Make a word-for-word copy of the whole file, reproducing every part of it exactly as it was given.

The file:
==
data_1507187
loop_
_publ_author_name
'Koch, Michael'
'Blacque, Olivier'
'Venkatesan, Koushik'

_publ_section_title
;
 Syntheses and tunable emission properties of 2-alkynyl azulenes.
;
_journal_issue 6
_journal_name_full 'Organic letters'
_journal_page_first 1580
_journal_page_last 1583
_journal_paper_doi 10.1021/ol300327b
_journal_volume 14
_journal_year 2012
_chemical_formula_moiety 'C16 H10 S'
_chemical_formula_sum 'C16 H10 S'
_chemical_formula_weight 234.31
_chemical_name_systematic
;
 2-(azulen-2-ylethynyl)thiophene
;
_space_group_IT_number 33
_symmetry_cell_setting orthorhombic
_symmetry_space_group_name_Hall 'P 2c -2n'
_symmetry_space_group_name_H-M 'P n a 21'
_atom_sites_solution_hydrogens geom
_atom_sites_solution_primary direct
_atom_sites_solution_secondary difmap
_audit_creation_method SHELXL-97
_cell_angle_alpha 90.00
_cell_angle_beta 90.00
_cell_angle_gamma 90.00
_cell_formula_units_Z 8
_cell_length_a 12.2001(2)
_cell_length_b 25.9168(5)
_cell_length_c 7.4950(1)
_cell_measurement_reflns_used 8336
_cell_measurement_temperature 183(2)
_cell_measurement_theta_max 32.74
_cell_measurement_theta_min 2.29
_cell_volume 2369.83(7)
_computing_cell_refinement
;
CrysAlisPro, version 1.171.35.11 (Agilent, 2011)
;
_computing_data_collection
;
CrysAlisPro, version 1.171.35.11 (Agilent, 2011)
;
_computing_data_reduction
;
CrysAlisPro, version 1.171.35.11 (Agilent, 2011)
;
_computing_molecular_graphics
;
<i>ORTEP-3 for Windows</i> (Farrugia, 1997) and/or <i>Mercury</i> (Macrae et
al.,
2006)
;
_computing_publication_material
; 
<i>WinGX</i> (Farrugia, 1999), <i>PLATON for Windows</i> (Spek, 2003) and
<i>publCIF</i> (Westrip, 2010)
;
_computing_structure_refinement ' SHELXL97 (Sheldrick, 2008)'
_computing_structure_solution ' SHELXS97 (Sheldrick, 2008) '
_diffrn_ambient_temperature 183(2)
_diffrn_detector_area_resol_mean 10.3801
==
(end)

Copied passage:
data_1507187
loop_
_publ_author_name
'Koch, Michael'
'Blacque, Olivier'
'Venkatesan, Koushik'

_publ_section_title
;
 Syntheses and tunable emission properties of 2-alkynyl azulenes.
;
_journal_issue 6
_journal_name_full 'Organic letters'
_journal_page_first 1580
_journal_page_last 1583
_journal_paper_doi 10.1021/ol300327b
_journal_volume 14
_journal_year 2012
_chemical_formula_moiety 'C16 H10 S'
_chemical_formula_sum 'C16 H10 S'
_chemical_formula_weight 234.31
_chemical_name_systematic
;
 2-(azulen-2-ylethynyl)thiophene
;
_space_group_IT_number 33
_symmetry_cell_setting orthorhombic
_symmetry_space_group_name_Hall 'P 2c -2n'
_symmetry_space_group_name_H-M 'P n a 21'
_atom_sites_solution_hydrogens geom
_atom_sites_solution_primary direct
_atom_sites_solution_secondary difmap
_audit_creation_method SHELXL-97
_cell_angle_alpha 90.00
_cell_angle_beta 90.00
_cell_angle_gamma 90.00
_cell_formula_units_Z 8
_cell_length_a 12.2001(2)
_cell_length_b 25.9168(5)
_cell_length_c 7.4950(1)
_cell_measurement_reflns_used 8336
_cell_measurement_temperature 183(2)
_cell_measurement_theta_max 32.74
_cell_measurement_theta_min 2.29
_cell_volume 2369.83(7)
_computing_cell_refinement
;
CrysAlisPro, version 1.171.35.11 (Agilent, 2011)
;
_computing_data_collection
;
CrysAlisPro, version 1.171.35.11 (Agilent, 2011)
;
_computing_data_reduction
;
CrysAlisPro, version 1.171.35.11 (Agilent, 2011)
;
_computing_molecular_graphics
;
<i>ORTEP-3 for Windows</i> (Farrugia, 1997) and/or <i>Mercury</i> (Macrae et
al.,
2006)
;
_computing_publication_material
; 
<i>WinGX</i> (Farrugia, 1999), <i>PLATON for Windows</i> (Spek, 2003) and
<i>publCIF</i> (Westrip, 2010)
;
_computing_structure_refinement ' SHELXL97 (Sheldrick, 2008)'
_computing_structure_solution ' SHELXS97 (Sheldrick, 2008) '
_diffrn_ambient_temperature 183(2)
_diffrn_detector_area_resol_mean 10.3801